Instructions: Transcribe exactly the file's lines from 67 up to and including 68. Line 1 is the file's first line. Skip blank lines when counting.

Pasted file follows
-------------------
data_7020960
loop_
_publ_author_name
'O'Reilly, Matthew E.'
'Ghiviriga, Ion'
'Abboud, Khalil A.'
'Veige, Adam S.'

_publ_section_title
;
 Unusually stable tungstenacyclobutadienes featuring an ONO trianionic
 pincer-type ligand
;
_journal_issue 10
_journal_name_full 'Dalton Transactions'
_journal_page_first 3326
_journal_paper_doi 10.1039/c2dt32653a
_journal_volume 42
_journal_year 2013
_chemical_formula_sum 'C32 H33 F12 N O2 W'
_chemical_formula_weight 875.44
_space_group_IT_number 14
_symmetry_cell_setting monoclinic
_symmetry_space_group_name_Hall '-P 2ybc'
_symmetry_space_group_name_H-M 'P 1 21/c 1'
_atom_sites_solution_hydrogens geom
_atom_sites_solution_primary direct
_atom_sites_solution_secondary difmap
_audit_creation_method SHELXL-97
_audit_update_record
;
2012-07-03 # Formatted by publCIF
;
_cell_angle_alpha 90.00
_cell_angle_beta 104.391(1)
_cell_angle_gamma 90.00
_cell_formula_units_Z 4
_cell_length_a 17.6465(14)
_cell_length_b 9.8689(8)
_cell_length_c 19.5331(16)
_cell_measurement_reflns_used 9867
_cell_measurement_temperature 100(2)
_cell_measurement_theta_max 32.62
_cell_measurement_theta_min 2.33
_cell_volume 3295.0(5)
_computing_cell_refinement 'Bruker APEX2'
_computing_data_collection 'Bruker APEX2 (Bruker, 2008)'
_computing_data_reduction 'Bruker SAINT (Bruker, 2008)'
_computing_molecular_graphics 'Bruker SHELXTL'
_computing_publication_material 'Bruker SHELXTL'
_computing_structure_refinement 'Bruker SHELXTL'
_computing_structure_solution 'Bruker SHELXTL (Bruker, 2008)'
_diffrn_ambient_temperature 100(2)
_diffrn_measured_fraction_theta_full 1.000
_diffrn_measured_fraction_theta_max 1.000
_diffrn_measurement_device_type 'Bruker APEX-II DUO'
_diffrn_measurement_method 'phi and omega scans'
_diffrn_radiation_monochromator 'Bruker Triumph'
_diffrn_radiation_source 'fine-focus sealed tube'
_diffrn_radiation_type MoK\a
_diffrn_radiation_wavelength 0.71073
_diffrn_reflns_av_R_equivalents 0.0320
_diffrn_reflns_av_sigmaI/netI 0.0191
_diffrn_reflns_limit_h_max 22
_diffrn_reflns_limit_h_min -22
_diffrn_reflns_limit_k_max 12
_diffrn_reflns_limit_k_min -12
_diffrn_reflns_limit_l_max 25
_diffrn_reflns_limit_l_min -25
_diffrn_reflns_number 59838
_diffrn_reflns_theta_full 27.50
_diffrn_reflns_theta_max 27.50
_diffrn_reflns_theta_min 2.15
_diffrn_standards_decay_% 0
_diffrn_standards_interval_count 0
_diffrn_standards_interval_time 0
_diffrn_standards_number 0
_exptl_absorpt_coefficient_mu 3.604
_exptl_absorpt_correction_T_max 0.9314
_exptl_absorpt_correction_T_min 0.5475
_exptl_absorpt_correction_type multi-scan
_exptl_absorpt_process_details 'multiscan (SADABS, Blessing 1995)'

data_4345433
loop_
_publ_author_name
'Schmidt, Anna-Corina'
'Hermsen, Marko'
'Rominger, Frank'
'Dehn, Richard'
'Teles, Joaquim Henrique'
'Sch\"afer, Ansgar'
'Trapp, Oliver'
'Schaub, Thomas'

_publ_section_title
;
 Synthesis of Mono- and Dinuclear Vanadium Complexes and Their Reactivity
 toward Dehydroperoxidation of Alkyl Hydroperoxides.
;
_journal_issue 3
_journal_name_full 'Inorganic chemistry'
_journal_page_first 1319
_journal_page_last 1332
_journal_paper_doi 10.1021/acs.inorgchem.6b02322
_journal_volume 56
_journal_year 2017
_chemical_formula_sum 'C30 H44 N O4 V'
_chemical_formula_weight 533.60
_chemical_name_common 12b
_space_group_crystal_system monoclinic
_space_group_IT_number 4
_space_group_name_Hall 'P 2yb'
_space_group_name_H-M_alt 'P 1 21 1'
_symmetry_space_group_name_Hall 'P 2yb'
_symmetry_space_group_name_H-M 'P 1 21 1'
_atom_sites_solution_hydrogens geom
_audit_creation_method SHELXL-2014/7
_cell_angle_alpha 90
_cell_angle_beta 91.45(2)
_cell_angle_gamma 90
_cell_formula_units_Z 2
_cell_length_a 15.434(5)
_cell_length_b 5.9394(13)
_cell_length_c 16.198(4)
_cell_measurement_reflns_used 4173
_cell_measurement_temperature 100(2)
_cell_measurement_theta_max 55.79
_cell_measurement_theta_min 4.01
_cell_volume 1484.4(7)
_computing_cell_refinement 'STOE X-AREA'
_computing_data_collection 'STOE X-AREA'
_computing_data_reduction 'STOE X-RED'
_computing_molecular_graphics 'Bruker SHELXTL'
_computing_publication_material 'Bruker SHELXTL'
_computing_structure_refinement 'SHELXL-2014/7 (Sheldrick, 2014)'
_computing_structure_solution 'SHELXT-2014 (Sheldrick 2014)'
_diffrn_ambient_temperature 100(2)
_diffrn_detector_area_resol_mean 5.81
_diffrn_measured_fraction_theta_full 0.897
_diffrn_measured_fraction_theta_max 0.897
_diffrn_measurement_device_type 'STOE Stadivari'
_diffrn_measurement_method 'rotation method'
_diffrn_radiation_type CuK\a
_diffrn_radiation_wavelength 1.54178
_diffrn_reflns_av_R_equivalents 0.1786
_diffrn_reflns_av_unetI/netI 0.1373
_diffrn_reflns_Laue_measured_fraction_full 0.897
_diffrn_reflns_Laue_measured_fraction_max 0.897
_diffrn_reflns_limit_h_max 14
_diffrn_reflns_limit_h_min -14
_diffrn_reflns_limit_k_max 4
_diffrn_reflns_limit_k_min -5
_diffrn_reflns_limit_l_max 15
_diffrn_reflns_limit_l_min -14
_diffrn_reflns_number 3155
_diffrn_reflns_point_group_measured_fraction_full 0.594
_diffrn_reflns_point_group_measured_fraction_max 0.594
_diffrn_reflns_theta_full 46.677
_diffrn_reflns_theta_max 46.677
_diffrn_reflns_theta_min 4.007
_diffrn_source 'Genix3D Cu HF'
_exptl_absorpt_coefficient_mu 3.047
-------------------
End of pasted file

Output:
_diffrn_reflns_limit_l_max 25
_diffrn_reflns_limit_l_min -25